Things just keep getting worse for Russia's gays.
Last month, President Putin signed into law a bill that classifies any "homosexual propaganda" — which really means anything that shows homosexuality in any sort of positive light — as pornography. He then followed it with a bill allowing police officers to arrest and detain any foreigners suspected of being gay — or even just "pro-gay." And then, to round out the set (since apparently three is the magic number for bullying and hate-mongering), Putin banned the adoption of Russian babies to gay couples or to a country where marriage equality exists, in any form.
Now, Russian skinhead Maxim Martsinkevich (known by the tasteful nickname Cleaver) has started a new group called "Occupy Pedophilyaj." The group is ostensibly against pedophilia but, in reality, only seems to target young gay teens who respond to personal ads advertising same-sex dates. When the boys show up for the "dates," they are bullied incessantly and often tortured — several had urine poured on them, or were beaten and forced to pose with sex toys. Some are painted. And the complete encounters are videotaped and put online for all to see, forcibly outing gay teens into a less-than-friendly national environment.
(Fair warning: the video is difficult to watch at times.)
This is absolutely, completely, and in no uncertain terms unacceptable. There are no shades of gray here. Regardless of one's religious views or feelings on homosexuality or whatever, no one has the right to torture and humiliate another human being, for any reason. The blood of every angry, scared, Russian homosexual driven to suicide because of their treatment at the hands of this twisted group (and there have been suicides) falls directly on the Kremlin's hands.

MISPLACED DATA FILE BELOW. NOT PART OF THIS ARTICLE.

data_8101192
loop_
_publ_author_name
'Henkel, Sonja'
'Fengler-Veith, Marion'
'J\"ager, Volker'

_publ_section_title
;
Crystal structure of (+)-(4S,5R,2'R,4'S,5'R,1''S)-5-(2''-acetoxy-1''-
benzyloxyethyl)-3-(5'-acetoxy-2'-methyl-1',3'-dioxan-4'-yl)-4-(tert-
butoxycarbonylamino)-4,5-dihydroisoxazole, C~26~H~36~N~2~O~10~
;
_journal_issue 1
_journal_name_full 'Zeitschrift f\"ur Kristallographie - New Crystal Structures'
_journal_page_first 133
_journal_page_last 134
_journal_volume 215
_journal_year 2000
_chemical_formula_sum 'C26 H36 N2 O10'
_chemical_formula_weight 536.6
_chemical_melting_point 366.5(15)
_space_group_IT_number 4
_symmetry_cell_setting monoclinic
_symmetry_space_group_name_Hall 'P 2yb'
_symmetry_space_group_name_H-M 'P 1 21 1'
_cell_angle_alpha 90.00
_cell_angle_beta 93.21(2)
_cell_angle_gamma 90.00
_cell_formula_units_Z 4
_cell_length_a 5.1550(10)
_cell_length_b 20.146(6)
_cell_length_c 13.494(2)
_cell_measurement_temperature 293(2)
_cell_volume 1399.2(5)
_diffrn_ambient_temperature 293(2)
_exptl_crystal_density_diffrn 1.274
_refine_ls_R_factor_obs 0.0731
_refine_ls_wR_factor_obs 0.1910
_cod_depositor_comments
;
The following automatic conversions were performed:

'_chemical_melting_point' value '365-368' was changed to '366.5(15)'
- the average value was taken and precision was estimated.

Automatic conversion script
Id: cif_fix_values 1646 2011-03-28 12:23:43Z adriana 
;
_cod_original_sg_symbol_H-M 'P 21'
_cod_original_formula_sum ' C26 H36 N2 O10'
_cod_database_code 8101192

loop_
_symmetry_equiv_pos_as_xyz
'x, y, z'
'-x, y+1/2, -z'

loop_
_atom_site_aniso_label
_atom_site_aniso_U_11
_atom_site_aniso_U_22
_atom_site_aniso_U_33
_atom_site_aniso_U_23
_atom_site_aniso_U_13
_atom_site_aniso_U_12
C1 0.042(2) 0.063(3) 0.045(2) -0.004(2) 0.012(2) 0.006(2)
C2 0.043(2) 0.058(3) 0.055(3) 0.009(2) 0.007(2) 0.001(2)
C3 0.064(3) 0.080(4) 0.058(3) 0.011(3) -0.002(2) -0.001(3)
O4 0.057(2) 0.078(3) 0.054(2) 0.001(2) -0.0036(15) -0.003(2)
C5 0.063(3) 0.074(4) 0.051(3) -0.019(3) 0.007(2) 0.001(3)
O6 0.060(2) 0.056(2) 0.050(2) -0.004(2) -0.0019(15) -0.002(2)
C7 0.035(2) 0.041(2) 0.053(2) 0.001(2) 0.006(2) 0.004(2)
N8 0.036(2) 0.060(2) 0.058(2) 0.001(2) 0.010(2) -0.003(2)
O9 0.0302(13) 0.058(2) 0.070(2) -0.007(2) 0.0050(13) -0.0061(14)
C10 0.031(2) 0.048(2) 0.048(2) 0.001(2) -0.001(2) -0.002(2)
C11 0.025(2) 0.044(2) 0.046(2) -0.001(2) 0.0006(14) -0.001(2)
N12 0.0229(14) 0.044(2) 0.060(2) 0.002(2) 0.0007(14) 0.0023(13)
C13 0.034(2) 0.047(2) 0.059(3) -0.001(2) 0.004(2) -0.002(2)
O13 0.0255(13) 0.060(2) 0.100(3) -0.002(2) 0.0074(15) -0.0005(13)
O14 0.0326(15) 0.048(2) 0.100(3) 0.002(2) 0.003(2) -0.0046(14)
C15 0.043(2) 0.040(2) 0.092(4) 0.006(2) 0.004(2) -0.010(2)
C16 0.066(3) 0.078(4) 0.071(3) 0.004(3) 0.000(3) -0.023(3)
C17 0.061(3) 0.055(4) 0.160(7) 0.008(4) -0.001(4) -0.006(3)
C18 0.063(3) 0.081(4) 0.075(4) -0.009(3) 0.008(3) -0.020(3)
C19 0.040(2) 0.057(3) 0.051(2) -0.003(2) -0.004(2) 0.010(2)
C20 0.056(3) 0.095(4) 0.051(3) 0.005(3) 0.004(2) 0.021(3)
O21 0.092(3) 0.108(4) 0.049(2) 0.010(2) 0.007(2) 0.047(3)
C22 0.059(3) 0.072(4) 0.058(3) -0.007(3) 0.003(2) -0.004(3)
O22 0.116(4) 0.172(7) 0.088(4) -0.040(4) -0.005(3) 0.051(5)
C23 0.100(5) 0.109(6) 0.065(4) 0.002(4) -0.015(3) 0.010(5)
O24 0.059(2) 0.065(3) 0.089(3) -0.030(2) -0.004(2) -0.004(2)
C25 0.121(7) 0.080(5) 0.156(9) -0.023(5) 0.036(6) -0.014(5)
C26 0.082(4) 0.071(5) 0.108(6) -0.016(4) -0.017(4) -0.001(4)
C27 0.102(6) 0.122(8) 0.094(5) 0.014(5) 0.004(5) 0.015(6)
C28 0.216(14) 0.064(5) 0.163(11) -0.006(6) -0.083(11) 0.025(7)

But the Kremlin and the majority of Russian citizens are standing idly by and watching, even encouraging Occupy Pedophilyaj's behavior (despite the fact that several of their actions clearly violate Russian law). Russia is a conservative country, deeply rooted in Orthodox traditions that, unfortunately, intensely condemn homosexuality. Until change comes from the top and unjust prejudices are no longer encoded in law, groups like this will continue to form and continue to do terrible things to those who are unable to defend themselves.
And how will change come from the top? It may only succeed if the rest of the world puts on Russia a type of pressure it can understand — namely, economic pressure. The 2014 Olympics are in Sochi, and though it breaks my heart to say it (I am the biggest, weirdest fan of the Olympics that ever was or ever will be), perhaps a boycott should be seriously discussed. We should not stand idly by while innocent children are being tortured for kicks, and short of saving every gay man, woman, and child in the most ridiculously massive country in the world, we have to do what we can: hurt Russia in a way they can physically grasp, and hopefully show them that in a civilized world, this kind of unadulterated cruelty is not okay.